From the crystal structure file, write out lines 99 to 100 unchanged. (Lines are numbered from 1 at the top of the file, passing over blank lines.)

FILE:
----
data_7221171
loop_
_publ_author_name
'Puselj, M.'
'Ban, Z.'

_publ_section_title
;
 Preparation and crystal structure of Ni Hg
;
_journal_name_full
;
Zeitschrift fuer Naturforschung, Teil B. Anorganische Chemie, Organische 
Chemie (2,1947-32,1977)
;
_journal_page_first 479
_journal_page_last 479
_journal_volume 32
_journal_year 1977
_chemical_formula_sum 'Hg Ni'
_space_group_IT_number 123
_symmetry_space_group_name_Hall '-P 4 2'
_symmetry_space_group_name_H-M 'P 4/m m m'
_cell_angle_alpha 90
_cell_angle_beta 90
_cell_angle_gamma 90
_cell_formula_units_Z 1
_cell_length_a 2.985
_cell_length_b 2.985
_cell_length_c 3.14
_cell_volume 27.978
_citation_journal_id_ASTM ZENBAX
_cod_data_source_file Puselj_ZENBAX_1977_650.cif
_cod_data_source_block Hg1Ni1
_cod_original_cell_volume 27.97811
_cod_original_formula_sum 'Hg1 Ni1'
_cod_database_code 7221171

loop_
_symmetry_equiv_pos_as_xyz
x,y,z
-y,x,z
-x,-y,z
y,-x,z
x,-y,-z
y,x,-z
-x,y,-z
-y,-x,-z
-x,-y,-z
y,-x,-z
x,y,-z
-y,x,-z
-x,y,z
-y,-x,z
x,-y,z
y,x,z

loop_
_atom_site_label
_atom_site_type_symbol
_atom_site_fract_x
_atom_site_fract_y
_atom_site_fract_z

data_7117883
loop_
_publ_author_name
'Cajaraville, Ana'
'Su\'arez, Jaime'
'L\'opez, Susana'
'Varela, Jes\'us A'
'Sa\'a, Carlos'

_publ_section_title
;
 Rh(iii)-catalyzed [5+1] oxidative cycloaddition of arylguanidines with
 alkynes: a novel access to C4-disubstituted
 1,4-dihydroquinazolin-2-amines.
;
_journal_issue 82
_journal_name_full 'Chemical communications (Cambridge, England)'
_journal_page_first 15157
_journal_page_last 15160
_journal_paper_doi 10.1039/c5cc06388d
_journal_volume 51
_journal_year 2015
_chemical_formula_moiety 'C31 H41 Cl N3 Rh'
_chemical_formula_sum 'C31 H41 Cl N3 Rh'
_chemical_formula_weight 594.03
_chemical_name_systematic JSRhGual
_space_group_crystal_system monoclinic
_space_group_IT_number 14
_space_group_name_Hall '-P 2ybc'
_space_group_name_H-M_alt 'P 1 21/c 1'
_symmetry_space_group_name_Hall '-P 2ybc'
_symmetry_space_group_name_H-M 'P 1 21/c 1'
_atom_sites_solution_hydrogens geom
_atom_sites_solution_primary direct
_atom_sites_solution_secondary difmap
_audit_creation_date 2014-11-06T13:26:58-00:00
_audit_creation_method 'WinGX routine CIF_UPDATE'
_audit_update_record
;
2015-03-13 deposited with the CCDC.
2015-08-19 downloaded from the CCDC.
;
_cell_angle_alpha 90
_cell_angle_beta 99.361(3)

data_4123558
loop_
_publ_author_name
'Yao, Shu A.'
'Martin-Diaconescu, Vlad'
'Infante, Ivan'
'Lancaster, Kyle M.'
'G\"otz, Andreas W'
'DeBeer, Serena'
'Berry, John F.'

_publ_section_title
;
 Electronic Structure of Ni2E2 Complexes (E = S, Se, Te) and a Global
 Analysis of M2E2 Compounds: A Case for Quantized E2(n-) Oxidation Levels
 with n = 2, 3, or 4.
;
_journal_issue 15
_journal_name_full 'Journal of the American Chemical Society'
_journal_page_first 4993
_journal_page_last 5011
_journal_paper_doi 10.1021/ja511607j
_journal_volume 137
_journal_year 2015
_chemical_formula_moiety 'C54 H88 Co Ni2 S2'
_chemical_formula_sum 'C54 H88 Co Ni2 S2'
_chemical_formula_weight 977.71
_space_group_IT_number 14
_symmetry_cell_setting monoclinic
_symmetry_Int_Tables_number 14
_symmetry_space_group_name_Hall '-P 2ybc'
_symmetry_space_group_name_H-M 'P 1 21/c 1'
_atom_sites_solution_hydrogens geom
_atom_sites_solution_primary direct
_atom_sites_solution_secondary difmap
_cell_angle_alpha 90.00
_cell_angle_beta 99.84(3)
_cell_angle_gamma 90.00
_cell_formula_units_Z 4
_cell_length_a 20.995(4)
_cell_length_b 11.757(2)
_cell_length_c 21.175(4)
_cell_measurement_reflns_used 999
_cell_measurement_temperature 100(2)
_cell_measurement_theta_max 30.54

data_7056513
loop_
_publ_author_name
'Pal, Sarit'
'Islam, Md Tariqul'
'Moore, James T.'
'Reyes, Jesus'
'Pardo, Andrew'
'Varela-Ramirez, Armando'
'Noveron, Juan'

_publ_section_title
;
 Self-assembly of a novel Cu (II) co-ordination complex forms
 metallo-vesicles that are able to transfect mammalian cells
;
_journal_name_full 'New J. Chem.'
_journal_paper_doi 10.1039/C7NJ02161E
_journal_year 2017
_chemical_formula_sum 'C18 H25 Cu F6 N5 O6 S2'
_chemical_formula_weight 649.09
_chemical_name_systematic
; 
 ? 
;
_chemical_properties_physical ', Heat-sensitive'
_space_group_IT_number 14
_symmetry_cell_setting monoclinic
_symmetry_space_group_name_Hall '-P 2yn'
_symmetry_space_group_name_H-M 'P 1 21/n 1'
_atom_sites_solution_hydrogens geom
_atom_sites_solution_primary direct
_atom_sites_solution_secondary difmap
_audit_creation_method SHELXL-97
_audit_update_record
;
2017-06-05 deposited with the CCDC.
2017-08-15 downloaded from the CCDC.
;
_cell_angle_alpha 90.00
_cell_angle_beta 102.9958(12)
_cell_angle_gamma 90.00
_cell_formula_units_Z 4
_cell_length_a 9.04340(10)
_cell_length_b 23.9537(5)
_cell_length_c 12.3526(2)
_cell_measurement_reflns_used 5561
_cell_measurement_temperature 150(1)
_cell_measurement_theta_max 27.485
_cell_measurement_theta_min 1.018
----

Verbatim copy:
2015-03-13 deposited with the CCDC.
2015-08-19 downloaded from the CCDC.